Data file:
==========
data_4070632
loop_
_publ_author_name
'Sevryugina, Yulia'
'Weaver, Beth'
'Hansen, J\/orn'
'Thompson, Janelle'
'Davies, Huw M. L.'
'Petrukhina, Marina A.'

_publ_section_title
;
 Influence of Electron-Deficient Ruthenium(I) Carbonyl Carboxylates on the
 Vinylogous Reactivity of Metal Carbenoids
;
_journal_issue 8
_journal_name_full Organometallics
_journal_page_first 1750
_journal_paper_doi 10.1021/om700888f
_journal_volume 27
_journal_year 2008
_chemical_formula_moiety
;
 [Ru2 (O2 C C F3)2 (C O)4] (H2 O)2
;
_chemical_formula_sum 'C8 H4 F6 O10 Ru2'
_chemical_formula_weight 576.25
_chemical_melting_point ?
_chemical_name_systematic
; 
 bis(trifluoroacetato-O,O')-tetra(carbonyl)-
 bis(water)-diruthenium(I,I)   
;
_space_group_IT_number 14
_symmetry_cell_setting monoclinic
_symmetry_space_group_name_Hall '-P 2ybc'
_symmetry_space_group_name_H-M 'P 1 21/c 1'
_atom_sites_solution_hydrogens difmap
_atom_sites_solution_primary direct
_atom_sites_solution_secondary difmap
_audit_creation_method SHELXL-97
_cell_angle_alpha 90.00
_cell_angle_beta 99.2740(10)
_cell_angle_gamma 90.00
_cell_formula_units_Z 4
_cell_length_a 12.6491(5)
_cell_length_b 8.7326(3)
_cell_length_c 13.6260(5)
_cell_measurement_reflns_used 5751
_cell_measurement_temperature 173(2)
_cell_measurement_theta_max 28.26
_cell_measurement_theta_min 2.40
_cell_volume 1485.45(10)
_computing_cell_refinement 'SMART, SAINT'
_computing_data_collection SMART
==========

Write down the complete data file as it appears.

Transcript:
data_4070632
loop_
_publ_author_name
'Sevryugina, Yulia'
'Weaver, Beth'
'Hansen, J\/orn'
'Thompson, Janelle'
'Davies, Huw M. L.'
'Petrukhina, Marina A.'

_publ_section_title
;
 Influence of Electron-Deficient Ruthenium(I) Carbonyl Carboxylates on the
 Vinylogous Reactivity of Metal Carbenoids
;
_journal_issue 8
_journal_name_full Organometallics
_journal_page_first 1750
_journal_paper_doi 10.1021/om700888f
_journal_volume 27
_journal_year 2008
_chemical_formula_moiety
;
 [Ru2 (O2 C C F3)2 (C O)4] (H2 O)2
;
_chemical_formula_sum 'C8 H4 F6 O10 Ru2'
_chemical_formula_weight 576.25
_chemical_melting_point ?
_chemical_name_systematic
; 
 bis(trifluoroacetato-O,O')-tetra(carbonyl)-
 bis(water)-diruthenium(I,I)   
;
_space_group_IT_number 14
_symmetry_cell_setting monoclinic
_symmetry_space_group_name_Hall '-P 2ybc'
_symmetry_space_group_name_H-M 'P 1 21/c 1'
_atom_sites_solution_hydrogens difmap
_atom_sites_solution_primary direct
_atom_sites_solution_secondary difmap
_audit_creation_method SHELXL-97
_cell_angle_alpha 90.00
_cell_angle_beta 99.2740(10)
_cell_angle_gamma 90.00
_cell_formula_units_Z 4
_cell_length_a 12.6491(5)
_cell_length_b 8.7326(3)
_cell_length_c 13.6260(5)
_cell_measurement_reflns_used 5751
_cell_measurement_temperature 173(2)
_cell_measurement_theta_max 28.26
_cell_measurement_theta_min 2.40
_cell_volume 1485.45(10)
_computing_cell_refinement 'SMART, SAINT'
_computing_data_collection SMART